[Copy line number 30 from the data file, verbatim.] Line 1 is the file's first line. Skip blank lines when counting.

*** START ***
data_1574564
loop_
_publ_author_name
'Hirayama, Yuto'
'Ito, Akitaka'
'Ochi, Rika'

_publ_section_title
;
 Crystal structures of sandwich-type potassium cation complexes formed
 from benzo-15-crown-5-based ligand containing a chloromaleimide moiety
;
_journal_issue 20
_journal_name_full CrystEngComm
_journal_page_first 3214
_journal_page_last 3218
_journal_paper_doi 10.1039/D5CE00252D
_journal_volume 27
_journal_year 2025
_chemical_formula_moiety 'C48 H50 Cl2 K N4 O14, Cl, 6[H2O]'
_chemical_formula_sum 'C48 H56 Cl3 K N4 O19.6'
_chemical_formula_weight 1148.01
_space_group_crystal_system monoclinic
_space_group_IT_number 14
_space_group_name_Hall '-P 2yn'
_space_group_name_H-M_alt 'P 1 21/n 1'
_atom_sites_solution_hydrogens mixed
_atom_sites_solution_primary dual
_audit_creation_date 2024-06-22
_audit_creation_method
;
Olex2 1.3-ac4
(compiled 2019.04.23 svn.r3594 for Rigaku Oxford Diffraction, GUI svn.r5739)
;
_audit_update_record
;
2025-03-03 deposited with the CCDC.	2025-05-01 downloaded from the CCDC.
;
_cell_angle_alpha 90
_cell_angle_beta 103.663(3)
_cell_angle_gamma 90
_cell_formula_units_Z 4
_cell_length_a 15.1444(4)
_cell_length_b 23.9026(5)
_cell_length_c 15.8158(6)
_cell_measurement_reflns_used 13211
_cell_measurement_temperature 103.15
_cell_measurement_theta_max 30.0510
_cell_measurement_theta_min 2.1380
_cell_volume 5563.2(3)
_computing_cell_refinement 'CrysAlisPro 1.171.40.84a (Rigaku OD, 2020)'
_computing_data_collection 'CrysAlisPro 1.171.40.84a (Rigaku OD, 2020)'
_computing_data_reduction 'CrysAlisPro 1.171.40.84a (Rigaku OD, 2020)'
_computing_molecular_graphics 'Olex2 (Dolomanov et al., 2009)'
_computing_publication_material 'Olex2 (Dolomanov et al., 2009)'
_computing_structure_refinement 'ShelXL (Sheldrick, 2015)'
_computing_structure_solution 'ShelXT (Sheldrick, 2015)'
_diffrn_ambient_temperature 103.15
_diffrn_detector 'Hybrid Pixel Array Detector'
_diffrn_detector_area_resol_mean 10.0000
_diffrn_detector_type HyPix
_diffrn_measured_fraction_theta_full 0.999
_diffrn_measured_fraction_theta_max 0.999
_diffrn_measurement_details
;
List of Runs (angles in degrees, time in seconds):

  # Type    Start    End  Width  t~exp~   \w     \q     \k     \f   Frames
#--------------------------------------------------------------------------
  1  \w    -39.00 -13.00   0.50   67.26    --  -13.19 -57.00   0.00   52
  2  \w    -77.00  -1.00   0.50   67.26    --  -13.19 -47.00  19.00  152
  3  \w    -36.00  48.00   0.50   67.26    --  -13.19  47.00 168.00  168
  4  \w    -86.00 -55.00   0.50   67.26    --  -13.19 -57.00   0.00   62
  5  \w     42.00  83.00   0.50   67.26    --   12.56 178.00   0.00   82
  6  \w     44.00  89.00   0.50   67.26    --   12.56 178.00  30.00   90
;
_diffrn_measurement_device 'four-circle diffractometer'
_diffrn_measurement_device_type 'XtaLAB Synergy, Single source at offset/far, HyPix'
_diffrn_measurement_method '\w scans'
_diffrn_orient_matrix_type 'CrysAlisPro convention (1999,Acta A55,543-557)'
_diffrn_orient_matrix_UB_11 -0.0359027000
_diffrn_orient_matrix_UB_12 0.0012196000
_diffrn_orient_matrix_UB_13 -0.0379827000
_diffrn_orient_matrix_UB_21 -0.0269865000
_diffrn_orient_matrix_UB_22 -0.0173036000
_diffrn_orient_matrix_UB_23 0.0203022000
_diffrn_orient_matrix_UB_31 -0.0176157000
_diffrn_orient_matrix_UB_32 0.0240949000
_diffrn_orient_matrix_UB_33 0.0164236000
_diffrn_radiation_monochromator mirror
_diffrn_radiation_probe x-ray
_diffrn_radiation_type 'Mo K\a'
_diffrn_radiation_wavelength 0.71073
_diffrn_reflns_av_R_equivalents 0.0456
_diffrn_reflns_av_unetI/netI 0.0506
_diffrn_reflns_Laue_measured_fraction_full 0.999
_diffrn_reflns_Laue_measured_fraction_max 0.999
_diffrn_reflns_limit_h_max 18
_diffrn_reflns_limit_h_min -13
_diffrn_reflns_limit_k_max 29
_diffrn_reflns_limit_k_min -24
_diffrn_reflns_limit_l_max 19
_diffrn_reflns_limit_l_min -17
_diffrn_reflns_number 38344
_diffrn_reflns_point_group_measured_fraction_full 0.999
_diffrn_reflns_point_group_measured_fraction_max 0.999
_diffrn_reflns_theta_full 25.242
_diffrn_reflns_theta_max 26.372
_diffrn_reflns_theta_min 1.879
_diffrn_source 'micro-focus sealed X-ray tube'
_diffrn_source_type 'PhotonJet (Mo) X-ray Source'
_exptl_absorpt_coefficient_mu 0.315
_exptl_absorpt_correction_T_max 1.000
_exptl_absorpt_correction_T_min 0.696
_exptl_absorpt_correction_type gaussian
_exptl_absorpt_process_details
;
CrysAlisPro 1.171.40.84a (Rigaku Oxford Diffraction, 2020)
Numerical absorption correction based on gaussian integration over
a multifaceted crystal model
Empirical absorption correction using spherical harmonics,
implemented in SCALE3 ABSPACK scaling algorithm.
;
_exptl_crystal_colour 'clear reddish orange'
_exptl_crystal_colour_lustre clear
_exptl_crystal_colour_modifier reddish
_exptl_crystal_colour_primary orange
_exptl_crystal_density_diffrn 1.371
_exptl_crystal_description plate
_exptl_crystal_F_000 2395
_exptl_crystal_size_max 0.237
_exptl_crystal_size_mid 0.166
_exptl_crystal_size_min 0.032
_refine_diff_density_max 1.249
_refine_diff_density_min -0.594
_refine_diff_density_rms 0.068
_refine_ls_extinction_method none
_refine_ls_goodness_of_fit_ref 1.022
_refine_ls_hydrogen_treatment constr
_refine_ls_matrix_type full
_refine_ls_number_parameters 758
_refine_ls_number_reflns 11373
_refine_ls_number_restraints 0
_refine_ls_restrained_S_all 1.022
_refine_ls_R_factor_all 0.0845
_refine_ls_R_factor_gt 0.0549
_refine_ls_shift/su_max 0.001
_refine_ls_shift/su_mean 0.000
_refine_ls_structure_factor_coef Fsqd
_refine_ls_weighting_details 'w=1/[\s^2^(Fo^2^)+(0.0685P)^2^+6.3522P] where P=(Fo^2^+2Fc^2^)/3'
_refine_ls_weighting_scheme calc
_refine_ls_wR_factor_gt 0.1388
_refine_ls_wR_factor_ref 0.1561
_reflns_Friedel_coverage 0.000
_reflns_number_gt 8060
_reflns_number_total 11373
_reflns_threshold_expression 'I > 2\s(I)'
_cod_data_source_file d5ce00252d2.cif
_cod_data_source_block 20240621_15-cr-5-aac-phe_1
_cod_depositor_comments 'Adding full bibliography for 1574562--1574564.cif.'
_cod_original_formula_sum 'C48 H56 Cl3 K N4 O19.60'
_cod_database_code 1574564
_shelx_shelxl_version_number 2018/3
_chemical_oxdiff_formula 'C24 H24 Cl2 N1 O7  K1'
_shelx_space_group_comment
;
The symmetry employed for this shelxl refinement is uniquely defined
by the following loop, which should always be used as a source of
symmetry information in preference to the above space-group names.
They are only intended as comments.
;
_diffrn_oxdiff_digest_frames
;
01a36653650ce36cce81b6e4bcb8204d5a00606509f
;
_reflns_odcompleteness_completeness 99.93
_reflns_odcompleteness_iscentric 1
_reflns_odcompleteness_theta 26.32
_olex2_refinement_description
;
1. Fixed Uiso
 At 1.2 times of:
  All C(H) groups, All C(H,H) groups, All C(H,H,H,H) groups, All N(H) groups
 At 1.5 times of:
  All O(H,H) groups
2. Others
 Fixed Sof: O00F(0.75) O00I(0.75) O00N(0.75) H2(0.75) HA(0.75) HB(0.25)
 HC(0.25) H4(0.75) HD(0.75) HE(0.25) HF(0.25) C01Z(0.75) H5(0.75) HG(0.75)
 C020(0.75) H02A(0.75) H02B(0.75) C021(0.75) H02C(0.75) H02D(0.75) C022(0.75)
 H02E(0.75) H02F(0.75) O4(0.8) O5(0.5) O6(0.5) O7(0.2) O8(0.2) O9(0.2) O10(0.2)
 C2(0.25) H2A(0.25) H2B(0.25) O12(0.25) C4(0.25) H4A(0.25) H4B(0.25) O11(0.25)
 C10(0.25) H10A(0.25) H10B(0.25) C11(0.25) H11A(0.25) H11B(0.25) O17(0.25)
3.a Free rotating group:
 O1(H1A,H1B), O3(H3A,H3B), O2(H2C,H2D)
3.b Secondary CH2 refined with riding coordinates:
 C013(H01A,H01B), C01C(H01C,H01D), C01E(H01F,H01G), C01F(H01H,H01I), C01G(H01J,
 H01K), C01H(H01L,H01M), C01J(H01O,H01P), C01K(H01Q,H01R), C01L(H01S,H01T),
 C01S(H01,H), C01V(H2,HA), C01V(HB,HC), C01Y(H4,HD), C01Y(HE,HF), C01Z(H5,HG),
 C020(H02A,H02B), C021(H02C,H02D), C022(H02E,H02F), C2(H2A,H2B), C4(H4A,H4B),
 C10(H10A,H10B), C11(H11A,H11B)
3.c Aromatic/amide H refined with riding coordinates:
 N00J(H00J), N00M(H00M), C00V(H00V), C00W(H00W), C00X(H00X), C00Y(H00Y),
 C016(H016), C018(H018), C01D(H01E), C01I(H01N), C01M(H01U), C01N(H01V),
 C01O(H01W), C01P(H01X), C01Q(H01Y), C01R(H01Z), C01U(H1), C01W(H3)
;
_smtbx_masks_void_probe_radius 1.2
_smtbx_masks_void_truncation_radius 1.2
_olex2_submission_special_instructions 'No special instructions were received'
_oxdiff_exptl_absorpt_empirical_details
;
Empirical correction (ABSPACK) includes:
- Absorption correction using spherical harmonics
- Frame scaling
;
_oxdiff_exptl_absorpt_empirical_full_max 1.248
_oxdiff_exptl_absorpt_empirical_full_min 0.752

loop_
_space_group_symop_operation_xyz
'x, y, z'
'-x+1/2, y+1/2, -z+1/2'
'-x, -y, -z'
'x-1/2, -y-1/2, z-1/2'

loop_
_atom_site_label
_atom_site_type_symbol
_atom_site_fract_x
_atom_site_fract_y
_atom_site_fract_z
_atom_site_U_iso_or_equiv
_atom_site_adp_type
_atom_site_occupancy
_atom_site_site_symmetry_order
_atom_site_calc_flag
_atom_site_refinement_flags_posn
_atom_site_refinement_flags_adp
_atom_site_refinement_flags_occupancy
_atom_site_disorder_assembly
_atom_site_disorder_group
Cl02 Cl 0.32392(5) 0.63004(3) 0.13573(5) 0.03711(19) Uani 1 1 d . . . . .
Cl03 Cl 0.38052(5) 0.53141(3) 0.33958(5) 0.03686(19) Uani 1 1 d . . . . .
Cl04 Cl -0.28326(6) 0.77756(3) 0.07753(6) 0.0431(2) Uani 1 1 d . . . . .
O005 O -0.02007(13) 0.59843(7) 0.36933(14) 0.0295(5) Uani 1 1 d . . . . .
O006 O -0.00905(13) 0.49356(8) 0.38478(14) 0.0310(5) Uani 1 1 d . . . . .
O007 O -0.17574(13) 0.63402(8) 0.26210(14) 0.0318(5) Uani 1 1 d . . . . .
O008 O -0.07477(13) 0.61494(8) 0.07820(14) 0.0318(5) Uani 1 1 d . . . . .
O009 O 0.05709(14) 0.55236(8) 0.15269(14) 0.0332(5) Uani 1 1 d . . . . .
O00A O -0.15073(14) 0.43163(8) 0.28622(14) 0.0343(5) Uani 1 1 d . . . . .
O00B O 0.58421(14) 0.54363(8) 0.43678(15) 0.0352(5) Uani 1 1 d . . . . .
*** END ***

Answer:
;